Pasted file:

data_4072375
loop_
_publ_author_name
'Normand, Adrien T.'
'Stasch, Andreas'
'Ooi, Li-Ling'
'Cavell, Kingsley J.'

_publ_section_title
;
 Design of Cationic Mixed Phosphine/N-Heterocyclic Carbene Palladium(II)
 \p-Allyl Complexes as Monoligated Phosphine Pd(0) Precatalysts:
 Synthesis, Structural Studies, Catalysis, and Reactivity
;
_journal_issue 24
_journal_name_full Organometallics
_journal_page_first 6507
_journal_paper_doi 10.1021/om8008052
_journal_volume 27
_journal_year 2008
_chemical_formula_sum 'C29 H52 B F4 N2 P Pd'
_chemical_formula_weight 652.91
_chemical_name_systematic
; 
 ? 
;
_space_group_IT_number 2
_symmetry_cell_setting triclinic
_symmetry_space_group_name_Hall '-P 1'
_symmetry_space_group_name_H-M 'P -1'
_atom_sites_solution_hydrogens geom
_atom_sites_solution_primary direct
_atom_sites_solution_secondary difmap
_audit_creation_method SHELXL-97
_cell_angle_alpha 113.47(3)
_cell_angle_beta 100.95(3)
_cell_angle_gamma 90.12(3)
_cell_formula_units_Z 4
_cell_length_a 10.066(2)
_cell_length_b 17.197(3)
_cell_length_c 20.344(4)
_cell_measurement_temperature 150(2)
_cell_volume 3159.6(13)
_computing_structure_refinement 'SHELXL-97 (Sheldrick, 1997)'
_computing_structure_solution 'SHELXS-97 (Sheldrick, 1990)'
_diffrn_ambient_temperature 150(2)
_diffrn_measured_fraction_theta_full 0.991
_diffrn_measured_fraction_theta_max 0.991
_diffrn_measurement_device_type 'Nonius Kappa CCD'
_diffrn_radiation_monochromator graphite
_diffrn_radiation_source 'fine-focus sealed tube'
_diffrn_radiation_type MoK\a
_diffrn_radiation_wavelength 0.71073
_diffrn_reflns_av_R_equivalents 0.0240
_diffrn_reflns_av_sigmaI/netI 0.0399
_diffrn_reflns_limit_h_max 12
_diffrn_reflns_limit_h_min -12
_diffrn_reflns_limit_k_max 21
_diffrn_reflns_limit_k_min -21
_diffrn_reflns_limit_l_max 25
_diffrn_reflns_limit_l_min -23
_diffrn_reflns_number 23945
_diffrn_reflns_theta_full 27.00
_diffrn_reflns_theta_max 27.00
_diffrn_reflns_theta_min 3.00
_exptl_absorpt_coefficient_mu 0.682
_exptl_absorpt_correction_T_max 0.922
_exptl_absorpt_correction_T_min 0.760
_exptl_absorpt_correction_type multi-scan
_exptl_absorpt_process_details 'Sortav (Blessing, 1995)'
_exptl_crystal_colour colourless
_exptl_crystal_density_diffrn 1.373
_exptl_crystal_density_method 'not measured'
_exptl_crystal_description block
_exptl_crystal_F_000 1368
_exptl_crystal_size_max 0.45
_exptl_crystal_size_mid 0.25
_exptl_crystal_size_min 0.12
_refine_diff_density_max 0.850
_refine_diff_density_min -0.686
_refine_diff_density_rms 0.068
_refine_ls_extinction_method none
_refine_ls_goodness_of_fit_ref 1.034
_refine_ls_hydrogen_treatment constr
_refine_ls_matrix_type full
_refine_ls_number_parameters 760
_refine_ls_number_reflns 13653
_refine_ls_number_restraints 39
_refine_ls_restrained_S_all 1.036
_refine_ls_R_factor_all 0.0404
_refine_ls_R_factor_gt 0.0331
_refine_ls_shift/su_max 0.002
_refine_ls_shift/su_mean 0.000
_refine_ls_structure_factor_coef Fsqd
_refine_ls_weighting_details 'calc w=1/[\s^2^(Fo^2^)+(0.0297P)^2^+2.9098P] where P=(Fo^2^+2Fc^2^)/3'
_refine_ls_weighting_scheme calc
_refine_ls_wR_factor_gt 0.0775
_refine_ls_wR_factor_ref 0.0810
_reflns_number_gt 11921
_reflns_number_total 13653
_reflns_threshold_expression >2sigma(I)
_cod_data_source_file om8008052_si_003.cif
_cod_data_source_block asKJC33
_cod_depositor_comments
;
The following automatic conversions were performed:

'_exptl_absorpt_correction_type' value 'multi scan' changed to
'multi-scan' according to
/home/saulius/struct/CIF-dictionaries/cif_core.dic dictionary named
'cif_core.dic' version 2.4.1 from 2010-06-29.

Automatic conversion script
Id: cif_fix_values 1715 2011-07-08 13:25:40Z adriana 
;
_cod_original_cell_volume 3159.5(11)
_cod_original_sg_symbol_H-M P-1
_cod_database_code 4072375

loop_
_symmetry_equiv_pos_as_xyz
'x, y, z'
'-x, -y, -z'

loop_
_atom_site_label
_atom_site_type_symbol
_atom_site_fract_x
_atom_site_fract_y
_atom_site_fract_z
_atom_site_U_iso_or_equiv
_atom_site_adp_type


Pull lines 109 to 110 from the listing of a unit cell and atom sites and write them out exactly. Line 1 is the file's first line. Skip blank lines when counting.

'cif_core.dic' version 2.4.1 from 2010-06-29.

Automatic conversion script